For most people, the three-day Golden North Salmon Derby is about catching the biggest fish. For Jonathan Gunstrom, the derby is about giving back.
In 1991, Gunstrom received a Territorial Sportsmen scholarship when he graduated from Juneau-Douglas High School. It helped him go to Acadia University in Canada, where he studied marine biology.
Now, he’s a volunteer for the derby.
Jonathan Gunstrom is the dock foreman at the Douglas weigh station. He and his crew volunteer 12-14 hours each day, Friday through Sunday. Duties include handling, weighing and icing all the fish.
It’s Gunstrom’s fourth derby. Most of his crew have been volunteering for at least that long.
“We kind of have our own little set up where us guys are the fish mongers and tie up the boats and weigh the fish and take all the fish from the boats,” Gunstrom says. “And the gals have been recording all the weights and giving out scholarship tickets and prizes.”
Gunstrom says the derby has been slower year this year due to the weather. He says there might not be as many fish as past years, but the fish they are seeing are good sized.
“It’s always fun to have the big fish and to see the excitement in the people when they bring them in. They’re all hyped up because, hey, they might win the big prize,” Gunstrom says.
All the derby fish are sold to Alaska Glacier Seafoods. Proceeds go toward the Territorial Sportsmen Scholarship Fund, which awards up to five college and three vocational scholarships to local high school graduates.
“I was a recipient of the scholarship,” says Gunstrom, who went to college in Novia Scotia, Canada. “My friends 4,000 miles away in college didn’t know why I was getting the scholarship or what it was about and to get to explain to them the whole process of the salmon derby and what it was for, it was really neat, to be able to receive it. And now it’s just fun to give back and be a part of it.”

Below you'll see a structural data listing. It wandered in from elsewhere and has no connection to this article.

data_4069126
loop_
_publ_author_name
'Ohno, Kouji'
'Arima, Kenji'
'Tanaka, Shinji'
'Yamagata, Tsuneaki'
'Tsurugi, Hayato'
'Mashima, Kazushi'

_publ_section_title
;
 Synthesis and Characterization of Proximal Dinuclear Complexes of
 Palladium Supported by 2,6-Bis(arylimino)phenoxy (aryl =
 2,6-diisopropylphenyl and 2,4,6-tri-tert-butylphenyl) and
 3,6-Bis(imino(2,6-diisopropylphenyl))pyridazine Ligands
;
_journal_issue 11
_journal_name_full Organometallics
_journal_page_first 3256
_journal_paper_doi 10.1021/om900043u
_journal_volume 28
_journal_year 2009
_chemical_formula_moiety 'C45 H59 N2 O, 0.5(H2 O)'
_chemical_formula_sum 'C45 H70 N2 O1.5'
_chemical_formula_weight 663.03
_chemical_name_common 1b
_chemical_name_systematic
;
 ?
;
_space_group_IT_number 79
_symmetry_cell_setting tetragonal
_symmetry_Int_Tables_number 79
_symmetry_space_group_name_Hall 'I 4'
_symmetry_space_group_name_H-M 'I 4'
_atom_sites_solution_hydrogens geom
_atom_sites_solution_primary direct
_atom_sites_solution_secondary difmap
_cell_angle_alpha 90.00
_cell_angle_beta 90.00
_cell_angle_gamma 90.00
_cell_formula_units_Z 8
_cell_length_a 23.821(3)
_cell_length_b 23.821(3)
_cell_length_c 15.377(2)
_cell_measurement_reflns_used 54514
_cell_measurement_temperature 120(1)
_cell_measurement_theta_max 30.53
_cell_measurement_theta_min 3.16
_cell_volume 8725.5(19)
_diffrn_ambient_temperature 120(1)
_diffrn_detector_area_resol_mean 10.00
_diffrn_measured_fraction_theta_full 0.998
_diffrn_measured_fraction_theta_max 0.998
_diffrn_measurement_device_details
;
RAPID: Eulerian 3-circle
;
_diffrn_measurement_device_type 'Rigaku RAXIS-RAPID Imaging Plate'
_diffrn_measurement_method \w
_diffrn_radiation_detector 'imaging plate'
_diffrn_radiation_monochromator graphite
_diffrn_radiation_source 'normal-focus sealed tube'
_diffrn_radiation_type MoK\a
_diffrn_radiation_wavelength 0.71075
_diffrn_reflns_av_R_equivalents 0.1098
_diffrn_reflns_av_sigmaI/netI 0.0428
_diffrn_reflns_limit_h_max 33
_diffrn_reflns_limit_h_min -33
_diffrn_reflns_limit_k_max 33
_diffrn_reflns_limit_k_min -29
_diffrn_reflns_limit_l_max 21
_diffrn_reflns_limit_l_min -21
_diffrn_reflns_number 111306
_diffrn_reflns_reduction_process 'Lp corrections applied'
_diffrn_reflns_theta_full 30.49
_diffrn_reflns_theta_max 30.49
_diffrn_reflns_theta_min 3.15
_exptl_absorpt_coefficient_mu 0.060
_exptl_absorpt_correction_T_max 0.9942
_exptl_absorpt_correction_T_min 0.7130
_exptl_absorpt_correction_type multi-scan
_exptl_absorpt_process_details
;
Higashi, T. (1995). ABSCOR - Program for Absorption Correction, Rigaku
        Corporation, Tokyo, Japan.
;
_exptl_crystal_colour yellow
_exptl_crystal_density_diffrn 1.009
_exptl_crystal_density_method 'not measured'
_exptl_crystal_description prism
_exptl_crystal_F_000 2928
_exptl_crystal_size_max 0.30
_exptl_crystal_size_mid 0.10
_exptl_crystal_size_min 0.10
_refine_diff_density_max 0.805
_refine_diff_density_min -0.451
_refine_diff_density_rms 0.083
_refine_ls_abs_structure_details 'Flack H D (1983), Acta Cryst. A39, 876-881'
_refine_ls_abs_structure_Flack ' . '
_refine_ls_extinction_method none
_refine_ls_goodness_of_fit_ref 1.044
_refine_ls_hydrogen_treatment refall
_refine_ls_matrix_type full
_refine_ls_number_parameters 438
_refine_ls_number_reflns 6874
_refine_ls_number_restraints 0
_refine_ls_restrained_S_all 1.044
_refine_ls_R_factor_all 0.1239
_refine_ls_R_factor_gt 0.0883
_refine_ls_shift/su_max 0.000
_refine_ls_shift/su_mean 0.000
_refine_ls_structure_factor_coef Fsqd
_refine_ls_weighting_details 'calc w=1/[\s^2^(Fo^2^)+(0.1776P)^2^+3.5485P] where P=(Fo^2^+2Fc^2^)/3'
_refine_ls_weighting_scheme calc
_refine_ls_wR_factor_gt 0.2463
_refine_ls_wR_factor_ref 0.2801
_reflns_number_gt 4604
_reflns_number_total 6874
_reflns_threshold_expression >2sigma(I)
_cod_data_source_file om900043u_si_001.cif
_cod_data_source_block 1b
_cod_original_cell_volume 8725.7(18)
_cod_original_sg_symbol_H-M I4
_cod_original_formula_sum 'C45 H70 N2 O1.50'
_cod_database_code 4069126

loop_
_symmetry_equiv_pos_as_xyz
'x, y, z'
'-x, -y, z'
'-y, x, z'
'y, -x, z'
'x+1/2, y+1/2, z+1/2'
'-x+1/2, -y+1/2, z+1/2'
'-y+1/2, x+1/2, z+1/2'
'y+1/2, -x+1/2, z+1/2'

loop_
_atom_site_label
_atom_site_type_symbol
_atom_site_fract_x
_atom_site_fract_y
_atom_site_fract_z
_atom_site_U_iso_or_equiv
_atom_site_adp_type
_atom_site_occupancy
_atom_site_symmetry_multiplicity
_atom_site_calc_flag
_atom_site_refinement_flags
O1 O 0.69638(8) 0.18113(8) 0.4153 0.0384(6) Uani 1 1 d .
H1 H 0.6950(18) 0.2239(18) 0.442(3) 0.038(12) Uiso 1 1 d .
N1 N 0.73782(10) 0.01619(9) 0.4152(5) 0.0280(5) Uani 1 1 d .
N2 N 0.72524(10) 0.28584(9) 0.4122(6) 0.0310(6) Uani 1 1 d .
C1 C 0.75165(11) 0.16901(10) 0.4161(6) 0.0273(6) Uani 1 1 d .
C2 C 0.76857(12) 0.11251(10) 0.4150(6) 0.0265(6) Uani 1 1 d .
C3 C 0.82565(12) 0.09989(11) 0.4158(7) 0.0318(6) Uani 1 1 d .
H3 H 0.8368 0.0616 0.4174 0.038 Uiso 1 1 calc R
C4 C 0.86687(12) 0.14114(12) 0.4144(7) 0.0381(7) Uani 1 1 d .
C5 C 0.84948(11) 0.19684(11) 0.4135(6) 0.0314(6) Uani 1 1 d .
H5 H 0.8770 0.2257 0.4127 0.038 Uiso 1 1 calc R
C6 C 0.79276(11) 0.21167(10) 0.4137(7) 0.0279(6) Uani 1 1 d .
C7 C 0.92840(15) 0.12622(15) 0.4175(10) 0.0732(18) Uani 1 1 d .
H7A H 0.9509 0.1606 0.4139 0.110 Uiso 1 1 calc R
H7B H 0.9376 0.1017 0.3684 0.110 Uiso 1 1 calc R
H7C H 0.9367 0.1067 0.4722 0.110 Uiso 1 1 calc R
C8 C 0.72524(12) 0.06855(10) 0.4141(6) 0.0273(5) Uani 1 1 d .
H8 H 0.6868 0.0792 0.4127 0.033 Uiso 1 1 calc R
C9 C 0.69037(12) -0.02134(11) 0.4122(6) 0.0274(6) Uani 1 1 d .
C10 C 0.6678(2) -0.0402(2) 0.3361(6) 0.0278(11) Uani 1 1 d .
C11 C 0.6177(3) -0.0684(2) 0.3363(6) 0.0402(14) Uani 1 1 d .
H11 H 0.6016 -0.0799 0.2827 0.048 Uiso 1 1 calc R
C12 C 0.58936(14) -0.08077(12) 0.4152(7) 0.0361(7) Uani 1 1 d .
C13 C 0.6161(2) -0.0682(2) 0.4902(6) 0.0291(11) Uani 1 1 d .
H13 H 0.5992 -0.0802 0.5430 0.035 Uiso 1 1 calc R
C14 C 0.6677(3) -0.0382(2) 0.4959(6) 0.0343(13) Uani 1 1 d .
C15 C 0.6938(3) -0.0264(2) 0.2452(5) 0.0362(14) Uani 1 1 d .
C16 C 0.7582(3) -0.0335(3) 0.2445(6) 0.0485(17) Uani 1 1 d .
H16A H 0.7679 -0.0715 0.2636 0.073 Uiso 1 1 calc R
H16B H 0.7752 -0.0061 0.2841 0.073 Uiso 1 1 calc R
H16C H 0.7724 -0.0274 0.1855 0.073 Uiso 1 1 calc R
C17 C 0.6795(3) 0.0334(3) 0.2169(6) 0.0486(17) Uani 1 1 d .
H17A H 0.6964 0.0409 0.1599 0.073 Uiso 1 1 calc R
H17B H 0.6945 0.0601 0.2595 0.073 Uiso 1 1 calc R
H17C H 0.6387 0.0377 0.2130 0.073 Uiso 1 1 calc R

Unofficial derby results:
A 27.9-pound king salmon is the unofficial winner of the 68th Golden North Salmon Derby. That was caught by Max Mielke on Friday at 2:44 p.m. and turned in at the Douglas weigh station.
In other unofficial results, Mark Pusich came in second with a 23.9-pound king caught Sunday just after 1 p.m. In third place is a 22.8-pound chinook caught by Gerald Voss at 11:20 Saturday morning. Both were also weighed in at Douglas.
The 68th biggest fish weighed in at 16.3 pounds caught by Brian Geottler on Friday.
About 1,100 people participated in the derby, which started Friday morning and ended yesterday (Sunday) evening. Results will be certified tomorrow.
Awards night is Thursday at 7:00 p.m. in Centennial Hall. Prizes go to the 68 biggest fish and there will also be drawings for those who turned in scholarship fish.
- The Duke and Duchess of Cambridge, Prince William and Kate Middleton, were met by a large crowd, music and dancing in Carcross this week. They event was part of a larger tour around the Yukon after traveling through British Columbia. The visit focused on First Nations issues and culture.
- The Central Council of Tlingit and Haida Indian Tribes of Alaska has a new target date for opening its cultural immersion park at the old Thane Ore House. Last year, Central Council officials had hoped it would open this summer. Now, they’re shooting for 2018, after the Juneau Assembly approved a 1.2-acre land lease making it possible Monday evening.
- William Quayle, Jr. is running for the District 1 Juneau Assembly seat. The municipal election is Oct. 4.
- Winds of that speed can uproot trees, knock branches down and damage property, including vessels and aircraft moored and tied down outdoors.